Crowds are Wise – But not when it comes to Voting

In 1907 there was a very interesting article in the Nature magazine called Vox Populi (The voice of the people) written by Francis Galton. It starts with the following words:

In these democratic days, Any investigation into the trustworthiness and peculiarities of popular judgement is of interest. The material about to be discussed is a small matter but is much to the point

He went on to state (in a later comment) that the mean of all the guesses made by an 800 strong audience for the weight of a cow (or some such animal) was closer to the real weight than the weight guessed by a set of experts. He implied that that 800 non-experts may give you a more correct answer than a couple of experts. There have been plenty of experiments since that prove the wisdom of crowds but in one very important aspect I believe crowds have failed.

If ever man devised a system which so wholly depends on the wisdom of crowds it is democracy. Early democracy was very different to what we see today – in some senses it is closer to an Oligarchy – where there was a central group and there would be a vote on a number of issues. Only those above a certain age (always much greater than 18) would have a chance to vote. And even so there would always be a central structure (elite group, king(s)) who could quash legislations which were deemed not right. Ostensibly this elite group of decision makers were ‘learned’ men or at least experienced in whetever it is they did (science, society etc) and the king trusted their opinion. The common man – the peasant, the blue collar worker had no real voice at all. He/she was seen as uneducated (and in most cases they were) and incapable of understanding the complexities of the problems that needed solving.

Over time people started to see chinks in this method of governance . The disenfranchised sections of society started to feel their grievances being neglected. They all felt that they too were suitably qualified to take part in the governing process. So after much struggle, we came to the point – where we are now – where we have universal voting. Any human being who has the qualities of staying alive till the age of 18 can play his/her part in choosing who runs the country.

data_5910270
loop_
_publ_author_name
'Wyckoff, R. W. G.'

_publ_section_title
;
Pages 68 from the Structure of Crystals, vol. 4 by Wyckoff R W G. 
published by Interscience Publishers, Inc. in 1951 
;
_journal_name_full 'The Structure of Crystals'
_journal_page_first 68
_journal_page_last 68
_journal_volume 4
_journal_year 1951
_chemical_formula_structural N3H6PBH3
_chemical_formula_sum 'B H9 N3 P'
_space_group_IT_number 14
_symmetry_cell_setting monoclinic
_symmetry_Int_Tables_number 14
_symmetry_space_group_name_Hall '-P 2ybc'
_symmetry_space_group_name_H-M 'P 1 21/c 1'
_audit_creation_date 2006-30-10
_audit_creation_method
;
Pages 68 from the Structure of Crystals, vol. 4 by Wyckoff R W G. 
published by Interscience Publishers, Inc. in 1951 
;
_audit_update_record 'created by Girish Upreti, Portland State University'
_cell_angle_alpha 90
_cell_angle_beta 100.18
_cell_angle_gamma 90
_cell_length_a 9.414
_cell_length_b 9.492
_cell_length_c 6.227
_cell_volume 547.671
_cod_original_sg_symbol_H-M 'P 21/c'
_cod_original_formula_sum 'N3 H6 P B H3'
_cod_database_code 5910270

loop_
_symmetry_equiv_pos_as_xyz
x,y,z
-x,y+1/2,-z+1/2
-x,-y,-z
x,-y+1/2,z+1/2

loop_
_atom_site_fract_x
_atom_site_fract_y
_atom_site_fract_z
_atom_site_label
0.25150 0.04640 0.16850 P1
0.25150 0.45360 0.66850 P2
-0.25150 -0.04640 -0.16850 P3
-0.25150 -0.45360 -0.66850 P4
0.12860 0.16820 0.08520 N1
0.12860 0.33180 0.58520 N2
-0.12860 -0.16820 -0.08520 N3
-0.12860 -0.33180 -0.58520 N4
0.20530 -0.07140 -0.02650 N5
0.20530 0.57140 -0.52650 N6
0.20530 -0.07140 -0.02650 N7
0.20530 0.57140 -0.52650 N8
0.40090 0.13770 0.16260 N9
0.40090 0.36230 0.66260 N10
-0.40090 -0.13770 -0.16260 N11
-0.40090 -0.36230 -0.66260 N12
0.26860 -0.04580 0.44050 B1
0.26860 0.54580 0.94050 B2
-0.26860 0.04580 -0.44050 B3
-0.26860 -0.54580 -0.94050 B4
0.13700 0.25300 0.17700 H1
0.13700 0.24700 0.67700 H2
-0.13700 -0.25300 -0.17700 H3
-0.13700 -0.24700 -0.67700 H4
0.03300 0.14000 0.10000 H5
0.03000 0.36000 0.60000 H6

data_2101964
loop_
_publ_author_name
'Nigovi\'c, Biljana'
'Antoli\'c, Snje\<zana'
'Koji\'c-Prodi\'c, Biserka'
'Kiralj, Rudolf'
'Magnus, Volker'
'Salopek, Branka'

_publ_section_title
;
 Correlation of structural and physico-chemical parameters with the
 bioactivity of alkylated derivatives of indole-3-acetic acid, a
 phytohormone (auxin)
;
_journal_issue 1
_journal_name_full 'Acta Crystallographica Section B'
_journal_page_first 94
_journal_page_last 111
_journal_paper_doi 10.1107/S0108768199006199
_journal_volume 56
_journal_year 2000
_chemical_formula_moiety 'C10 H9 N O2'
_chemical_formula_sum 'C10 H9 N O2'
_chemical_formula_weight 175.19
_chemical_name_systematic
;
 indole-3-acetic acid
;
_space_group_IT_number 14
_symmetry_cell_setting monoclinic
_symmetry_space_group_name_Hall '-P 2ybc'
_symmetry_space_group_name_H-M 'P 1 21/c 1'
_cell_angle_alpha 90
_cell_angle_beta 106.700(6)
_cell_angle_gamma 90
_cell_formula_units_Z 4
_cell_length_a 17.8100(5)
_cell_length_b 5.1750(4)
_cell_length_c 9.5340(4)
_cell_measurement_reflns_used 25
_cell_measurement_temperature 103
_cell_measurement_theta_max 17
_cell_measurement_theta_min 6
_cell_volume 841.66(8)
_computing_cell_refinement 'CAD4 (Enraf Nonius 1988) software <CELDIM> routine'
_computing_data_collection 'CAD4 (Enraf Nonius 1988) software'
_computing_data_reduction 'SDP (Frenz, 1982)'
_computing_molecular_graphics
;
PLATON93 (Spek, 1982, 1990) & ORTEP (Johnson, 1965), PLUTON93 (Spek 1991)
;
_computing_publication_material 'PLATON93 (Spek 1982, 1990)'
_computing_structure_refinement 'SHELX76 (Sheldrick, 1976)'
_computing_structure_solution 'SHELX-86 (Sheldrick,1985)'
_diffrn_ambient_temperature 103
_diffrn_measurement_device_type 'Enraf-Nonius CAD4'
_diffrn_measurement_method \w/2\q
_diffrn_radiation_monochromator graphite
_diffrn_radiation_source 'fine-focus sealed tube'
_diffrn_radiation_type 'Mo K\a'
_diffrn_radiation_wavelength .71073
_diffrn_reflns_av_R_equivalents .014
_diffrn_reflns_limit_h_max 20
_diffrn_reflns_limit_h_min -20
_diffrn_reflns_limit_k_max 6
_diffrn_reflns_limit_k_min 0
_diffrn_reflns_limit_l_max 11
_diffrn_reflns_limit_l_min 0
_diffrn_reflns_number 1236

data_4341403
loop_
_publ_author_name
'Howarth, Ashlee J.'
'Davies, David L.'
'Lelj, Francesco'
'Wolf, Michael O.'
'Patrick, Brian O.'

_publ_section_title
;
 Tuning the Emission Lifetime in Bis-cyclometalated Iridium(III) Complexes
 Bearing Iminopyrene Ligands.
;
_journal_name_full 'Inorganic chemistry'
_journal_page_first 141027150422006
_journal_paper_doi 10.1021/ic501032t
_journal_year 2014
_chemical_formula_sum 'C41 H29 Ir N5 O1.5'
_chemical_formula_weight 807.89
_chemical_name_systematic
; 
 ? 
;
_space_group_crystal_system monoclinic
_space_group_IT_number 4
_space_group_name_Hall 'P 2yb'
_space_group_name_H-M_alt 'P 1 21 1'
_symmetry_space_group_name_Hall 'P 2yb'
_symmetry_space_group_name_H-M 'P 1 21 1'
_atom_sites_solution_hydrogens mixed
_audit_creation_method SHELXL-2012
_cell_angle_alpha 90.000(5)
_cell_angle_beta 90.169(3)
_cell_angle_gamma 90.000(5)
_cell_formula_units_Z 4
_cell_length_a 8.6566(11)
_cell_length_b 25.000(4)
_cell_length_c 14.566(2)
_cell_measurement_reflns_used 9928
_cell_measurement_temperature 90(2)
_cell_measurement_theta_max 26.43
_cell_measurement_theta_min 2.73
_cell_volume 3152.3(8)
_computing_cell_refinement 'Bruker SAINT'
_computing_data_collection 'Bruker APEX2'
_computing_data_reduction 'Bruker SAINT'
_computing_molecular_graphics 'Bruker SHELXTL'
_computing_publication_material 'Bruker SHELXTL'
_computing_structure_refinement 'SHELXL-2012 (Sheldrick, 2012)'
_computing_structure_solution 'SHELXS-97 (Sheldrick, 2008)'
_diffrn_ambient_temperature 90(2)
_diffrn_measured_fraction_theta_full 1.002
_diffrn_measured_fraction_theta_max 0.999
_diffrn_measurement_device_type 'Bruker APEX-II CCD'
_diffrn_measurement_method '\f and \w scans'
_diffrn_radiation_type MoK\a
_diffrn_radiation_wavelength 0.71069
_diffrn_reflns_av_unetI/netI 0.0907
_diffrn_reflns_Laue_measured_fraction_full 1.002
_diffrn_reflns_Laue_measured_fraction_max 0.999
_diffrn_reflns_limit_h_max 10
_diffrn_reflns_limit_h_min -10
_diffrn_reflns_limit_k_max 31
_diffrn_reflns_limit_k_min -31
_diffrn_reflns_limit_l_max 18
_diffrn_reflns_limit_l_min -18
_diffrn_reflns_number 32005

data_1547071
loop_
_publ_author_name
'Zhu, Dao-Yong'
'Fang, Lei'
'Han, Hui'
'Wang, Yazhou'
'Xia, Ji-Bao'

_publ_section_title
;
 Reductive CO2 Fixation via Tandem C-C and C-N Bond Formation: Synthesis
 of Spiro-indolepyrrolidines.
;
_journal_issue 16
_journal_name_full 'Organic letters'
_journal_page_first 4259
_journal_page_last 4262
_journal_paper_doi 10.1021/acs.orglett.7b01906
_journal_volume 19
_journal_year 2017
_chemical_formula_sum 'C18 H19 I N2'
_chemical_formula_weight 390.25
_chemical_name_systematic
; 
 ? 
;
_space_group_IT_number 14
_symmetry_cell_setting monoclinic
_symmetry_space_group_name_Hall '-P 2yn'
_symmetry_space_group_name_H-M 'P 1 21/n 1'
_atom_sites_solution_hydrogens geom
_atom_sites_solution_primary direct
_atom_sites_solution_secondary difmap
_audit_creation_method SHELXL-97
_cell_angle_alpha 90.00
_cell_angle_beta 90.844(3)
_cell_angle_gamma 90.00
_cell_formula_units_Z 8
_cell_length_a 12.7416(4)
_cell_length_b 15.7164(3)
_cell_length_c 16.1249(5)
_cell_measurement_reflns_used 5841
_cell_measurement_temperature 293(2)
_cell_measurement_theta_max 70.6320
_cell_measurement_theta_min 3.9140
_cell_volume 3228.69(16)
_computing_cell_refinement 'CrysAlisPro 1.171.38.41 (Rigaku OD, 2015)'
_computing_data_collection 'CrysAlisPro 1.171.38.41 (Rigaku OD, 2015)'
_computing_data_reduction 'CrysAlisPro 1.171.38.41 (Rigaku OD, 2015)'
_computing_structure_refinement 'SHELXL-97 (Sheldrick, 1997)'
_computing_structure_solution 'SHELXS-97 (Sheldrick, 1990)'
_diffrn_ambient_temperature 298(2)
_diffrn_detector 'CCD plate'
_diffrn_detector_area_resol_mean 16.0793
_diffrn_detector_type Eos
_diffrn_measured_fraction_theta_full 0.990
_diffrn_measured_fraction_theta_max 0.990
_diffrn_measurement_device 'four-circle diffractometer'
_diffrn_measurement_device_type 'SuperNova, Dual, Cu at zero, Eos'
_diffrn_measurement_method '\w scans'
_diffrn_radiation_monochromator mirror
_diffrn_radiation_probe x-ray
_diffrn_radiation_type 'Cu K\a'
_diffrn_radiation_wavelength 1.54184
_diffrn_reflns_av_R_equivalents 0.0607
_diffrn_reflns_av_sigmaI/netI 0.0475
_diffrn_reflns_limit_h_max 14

This brings us to the wisdom of crowds. Once you have a crowd so diverse, doesn’t there arise the question of bias? On the basis of mental capacity, upbringing, race, religion, understanding? People don’t vote for the candidate that they believe will govern them well any more. They vote either for personas or for pre-disposed political or social biases.

“I’m voting for him because I’ve always voted for Tories” (Is “he” any good? I don’t care.)

“I’ll vote for the BJP because I’m Hindu and they will do a better job of upholding my values” (Will BJP’s budgetary goals ruin your trading business?

“I’ll vote for Obama because he talks well”

Going back to the “Wisdom of crowds experiment”, think of a situation where the cow being weighed was co-owned by 50 of the 800 people stating the weight and they all knew that the weight would be decided based on what final value comes up as a mean of their guesses. I’m sure the 50 would have stated weights on the higher end thus making a mockery of the exercise.

The underlying question at a vote, I think, should be, which of these guys will manage and run a district/state/country the best. The people who are voting lose track of this question. They vote for people who don’t have a vision and if they have a vision they don’t have the tools to make it work. And no – corruption doesn’t cloud the idea of the democracy as much as badly informed voting in my opinion. In fact – some say that corruption could help democracies work better.

In Sparta, you had to be 30 years old and male to play a part in governance. I feel that 18 is too young an age to start playing a role. At 18 most people don’t have a wholistic idea about life. They have rarely ever worked and even if they have, they have a hollow education lasting only upto school.

On larger issues, like climate change, fracking, communal harmony, benefits and so on – can we expect an 18 year old kid or for that matter a grown adult with a mediocre intellect to make the enlightened choice to change the status quo? This becomes even more difficult and improbable if making such a choice for change has a direct and negative impact economically on the said person. A car mechanic, an oil worker, a rich taxpayer and a defence contractor  would all find it extremely hard to make a choice which would directly affect their livelihoods negatively however much good it might do for the nation or the world.

With that in mind, what is to stop our world from going the way of the Rapa Nui at Easter Island? I don’t think we can trust people who make choices based on bias, people who elect leaders who unabashedly lie to their country and take them to war, people who elect leaders who think it important to raise statues of themselves.

Churchill backs me up with this one “The best argument against democracy is a five-minute conversation with the average voter.” But of course, Churchill himself was the first to state that democracy is the best system we’ve got.

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